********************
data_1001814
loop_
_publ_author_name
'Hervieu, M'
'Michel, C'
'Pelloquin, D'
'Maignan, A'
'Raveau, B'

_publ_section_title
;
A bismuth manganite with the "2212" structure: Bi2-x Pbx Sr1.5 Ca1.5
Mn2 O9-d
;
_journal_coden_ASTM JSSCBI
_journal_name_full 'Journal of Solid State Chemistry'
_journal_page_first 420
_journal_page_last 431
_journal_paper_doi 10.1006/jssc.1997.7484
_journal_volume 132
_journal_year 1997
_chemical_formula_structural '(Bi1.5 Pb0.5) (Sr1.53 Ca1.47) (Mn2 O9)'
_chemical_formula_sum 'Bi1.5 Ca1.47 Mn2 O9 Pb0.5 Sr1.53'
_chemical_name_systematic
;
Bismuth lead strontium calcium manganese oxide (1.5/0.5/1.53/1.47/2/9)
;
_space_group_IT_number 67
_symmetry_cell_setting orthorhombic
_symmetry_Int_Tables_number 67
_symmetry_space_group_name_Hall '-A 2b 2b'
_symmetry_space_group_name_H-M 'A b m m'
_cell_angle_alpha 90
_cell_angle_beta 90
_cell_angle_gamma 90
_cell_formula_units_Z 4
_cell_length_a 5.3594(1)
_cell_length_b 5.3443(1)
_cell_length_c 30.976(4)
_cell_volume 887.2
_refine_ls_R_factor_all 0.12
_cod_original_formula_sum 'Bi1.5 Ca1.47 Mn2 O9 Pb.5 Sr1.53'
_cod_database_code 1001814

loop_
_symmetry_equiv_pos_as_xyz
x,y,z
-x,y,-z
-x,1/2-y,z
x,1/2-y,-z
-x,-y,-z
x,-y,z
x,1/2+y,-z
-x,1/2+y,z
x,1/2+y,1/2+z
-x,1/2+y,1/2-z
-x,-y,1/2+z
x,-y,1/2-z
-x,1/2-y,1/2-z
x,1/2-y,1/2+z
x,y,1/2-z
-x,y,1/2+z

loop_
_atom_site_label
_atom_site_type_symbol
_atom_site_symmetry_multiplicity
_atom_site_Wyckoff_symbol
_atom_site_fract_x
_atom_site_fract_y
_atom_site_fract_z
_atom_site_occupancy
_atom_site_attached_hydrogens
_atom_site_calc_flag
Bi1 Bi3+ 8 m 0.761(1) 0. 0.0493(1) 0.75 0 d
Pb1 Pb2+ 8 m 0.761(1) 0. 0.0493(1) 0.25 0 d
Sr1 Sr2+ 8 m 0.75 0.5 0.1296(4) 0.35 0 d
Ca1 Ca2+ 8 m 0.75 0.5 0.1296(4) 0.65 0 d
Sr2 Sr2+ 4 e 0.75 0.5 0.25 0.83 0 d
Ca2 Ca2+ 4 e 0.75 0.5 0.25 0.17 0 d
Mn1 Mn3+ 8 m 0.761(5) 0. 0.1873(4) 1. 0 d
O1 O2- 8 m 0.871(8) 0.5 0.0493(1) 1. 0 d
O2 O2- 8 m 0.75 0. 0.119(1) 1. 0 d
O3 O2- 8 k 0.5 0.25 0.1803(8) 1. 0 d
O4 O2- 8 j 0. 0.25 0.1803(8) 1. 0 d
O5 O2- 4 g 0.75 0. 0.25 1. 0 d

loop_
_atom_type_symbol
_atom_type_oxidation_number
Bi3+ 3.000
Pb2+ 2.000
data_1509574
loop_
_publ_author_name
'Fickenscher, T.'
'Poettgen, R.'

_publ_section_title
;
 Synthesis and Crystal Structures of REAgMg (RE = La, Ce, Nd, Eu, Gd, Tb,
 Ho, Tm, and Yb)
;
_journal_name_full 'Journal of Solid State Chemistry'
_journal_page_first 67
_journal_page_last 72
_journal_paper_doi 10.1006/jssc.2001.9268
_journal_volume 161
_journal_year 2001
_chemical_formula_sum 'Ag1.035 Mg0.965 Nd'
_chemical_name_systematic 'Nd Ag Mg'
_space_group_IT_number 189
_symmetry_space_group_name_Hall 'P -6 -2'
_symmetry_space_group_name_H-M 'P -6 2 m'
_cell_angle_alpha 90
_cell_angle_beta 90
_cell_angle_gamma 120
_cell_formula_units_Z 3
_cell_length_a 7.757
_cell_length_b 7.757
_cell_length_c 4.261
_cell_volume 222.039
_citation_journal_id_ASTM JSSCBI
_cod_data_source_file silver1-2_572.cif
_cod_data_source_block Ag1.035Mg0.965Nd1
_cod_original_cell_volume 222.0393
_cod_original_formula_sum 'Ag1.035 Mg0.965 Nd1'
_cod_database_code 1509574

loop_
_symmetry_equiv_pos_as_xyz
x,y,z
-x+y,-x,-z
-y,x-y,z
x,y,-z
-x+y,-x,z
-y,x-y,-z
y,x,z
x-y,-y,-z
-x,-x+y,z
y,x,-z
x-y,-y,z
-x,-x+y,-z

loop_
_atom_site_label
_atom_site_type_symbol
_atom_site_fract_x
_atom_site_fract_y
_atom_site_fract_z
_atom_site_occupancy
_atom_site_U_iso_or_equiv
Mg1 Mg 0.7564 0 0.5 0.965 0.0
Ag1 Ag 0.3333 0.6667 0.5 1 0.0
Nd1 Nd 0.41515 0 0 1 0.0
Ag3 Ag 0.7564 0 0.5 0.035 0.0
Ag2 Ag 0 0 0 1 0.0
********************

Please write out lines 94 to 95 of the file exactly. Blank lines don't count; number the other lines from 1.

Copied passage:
_publ_section_title
;